A festival showcasing theatre, dance, comedy and more, created by disabled people is being held online by the Southbank Centre. Unlimited Festival runs until January 17 and includes 33 events that celebrate the artistic vision of disabled people.
A theatre has been forced to think of creative ways to bring their productions to young people. Churchill Theatre in Bromley usually puts on a festive production for kids each year in their studio.
This time last year I was writing a column listing my highlights for 2020, from big West End shows to fringe shows full of exciting potential, mapping out a year of theatregoing. Little could I know that theatres would end up closed for most of the year.
The Royal College of Art has teamed up with a town hall to offer mentoring support to three emerging artists and makers in Wandsworth aged 16 to 25.
As well as testing the very outer limits of the NHS, bringing the country to a standstill and perhaps unexpectedly leading to an explosion in the domestic production of banana bread, the pandemic has also brought changes to our vocabulary.
With theatres closed once again due to Covid-19 it is easy for us as an industry to either desperately search for ways to continue what we were doing before, either online or maybe next month with socially distanced audiences, or just to cease operation until this is all over so that we can turn everything back on in 2021.
We may be back in lockdown but at Greenwich Theatre we remain determined to present some of the most exciting new work around, so the Government’s confirmation that we can work in the building on rehearsal and streamed performances was certainly a welcome one.
A playwright is staging a crowdfunding campaign to help put on a play which uses documents about the events leading up to the Grenfell Tower disaster, writes Julia Gregory.
It was with a mixture of excitement and trepidation that I went to the theatre for the first time in this new Covid world. What would it be like? How would I maintain social distance to other theatre-goers on the way to my seat?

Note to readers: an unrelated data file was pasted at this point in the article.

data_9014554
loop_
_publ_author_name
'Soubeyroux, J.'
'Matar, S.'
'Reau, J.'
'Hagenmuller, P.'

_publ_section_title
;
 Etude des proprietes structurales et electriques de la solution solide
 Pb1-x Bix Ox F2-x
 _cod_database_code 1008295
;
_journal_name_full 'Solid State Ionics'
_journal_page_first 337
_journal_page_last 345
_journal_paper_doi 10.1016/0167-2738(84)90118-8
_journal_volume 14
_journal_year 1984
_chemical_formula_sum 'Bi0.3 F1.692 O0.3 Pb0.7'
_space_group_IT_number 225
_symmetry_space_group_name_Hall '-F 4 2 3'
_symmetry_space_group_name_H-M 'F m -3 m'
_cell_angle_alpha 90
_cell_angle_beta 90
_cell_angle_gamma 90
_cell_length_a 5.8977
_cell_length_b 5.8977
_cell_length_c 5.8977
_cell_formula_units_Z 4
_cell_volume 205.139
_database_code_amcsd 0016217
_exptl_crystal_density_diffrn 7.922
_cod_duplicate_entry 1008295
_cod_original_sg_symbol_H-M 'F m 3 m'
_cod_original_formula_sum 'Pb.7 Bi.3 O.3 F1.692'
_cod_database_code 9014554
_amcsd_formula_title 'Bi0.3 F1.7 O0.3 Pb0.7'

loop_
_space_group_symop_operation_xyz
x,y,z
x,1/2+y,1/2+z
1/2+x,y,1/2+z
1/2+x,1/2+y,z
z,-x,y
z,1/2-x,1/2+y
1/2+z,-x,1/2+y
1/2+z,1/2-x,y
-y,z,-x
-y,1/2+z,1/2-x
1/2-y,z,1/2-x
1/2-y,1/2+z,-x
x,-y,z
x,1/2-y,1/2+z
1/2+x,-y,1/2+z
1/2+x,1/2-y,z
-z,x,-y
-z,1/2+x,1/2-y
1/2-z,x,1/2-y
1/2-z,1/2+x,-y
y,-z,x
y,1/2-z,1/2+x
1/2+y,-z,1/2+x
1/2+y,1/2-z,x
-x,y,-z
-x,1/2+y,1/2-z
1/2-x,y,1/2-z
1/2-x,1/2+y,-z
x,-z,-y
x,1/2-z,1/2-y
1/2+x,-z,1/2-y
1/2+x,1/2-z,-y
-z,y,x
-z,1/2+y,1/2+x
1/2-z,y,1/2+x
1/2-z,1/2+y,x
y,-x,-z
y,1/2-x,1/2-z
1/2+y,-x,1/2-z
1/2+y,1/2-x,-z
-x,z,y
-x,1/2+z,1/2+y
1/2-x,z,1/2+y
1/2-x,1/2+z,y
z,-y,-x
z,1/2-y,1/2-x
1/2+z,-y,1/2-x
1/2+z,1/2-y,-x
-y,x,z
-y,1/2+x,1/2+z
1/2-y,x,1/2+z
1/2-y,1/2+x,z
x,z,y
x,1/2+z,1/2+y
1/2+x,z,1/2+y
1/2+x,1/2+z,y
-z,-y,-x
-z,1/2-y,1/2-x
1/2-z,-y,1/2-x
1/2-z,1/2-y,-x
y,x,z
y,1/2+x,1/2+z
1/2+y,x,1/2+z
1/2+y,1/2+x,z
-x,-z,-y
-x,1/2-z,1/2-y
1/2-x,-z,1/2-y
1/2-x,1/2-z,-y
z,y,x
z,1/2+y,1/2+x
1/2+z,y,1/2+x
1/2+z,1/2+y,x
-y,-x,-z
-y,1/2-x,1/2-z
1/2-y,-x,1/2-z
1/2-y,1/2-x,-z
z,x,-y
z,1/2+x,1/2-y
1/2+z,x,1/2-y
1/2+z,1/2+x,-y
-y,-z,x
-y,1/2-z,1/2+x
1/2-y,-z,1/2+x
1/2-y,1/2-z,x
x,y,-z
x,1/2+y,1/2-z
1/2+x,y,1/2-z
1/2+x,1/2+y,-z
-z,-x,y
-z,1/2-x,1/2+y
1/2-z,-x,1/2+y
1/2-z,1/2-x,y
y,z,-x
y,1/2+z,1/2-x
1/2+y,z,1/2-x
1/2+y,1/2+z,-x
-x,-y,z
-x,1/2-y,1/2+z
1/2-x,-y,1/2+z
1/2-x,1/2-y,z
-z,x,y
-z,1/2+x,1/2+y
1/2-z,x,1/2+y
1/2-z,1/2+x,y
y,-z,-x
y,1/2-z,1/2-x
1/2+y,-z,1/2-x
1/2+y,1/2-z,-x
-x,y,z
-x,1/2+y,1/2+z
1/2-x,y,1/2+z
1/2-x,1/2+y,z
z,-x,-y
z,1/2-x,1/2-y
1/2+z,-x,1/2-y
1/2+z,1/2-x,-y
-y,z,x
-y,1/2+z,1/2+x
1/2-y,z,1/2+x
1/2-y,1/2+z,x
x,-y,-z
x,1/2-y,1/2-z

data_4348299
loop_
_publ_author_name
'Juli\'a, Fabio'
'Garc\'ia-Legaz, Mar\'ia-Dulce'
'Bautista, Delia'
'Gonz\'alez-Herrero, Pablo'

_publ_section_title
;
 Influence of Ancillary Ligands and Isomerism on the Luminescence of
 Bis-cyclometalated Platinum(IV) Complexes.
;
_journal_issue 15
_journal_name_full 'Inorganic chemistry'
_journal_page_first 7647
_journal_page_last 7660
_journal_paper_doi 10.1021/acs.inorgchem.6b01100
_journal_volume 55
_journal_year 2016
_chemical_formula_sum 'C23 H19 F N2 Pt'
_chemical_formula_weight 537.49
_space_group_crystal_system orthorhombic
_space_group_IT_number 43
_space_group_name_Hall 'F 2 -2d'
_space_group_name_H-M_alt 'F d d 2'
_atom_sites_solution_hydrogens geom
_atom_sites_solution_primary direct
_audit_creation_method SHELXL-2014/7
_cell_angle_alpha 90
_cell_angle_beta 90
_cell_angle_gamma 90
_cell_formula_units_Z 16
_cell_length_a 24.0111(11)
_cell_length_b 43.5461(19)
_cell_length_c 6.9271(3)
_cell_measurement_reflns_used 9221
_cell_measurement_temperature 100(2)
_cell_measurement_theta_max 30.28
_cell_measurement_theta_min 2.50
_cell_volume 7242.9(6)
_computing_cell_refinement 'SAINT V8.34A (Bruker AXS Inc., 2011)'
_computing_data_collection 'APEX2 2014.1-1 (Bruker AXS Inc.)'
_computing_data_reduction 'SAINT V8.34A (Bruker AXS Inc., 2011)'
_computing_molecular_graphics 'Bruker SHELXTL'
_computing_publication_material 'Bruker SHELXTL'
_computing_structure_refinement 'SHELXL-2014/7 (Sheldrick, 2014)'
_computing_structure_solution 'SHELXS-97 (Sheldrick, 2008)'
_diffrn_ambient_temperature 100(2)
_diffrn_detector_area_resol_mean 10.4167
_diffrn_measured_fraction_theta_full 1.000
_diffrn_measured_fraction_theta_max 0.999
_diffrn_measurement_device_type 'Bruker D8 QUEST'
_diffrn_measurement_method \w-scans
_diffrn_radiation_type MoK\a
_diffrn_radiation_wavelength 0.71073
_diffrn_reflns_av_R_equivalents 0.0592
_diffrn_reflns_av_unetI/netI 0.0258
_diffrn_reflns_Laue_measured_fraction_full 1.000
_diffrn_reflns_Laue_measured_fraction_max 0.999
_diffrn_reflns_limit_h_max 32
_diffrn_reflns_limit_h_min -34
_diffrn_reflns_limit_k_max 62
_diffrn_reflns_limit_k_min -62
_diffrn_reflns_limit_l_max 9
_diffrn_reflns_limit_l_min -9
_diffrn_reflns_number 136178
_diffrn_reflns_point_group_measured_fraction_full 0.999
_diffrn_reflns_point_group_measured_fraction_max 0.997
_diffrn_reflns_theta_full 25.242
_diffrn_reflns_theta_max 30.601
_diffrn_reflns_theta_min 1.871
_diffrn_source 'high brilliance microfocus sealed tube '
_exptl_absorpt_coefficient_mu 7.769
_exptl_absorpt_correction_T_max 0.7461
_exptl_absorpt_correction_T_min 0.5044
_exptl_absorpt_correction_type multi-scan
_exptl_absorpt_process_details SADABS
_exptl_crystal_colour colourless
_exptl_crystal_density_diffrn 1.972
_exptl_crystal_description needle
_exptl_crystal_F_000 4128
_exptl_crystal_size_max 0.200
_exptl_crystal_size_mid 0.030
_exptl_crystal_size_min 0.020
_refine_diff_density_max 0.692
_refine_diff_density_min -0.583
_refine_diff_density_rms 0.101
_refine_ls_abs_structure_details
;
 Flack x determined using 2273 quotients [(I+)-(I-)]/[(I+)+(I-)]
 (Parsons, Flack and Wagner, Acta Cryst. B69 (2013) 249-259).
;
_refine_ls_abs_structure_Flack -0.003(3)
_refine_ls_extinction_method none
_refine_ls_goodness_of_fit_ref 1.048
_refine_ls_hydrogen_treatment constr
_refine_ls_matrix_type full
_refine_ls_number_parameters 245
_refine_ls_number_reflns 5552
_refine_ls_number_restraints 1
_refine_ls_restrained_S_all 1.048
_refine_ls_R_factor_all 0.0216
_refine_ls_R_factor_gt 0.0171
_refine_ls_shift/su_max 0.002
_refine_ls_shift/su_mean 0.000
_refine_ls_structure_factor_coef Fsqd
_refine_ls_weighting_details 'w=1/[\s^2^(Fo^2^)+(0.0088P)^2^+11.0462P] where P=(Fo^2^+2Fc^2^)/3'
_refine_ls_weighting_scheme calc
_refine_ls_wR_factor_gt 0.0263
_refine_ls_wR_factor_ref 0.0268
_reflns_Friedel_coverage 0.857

There’s no doubt that live entertainment is one of the industries to have been hardest hit by the Coronavirus pandemic. However, an ambitious production of Sleepless at the Troubadour Theatre, demonstrated that it is possible for shows to return to the stage.
If there is one thing that the pandemic has made us challenge in the theatre industry, it’s the nature of theatre. What makes something theatre? A year ago the answer would inevitably have been something to do with a group of people coming together to watch or participate in an event, performed by another person or group of people.
More than 100 arts and cultural venues will receive financial awards from the Government to help them survive during the COVID-19 pandemic. The Department for Digital, Culture, Media & Sport announced a £1.57billion Culture Recovery Fund and 111 South London venues will share around £20million of it.
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The UK’s longest running production is set to make a return to the West End in October. The Great Gatsby immersive performance will reopen at at West End venue IMMERSIVE | LDN on October 1.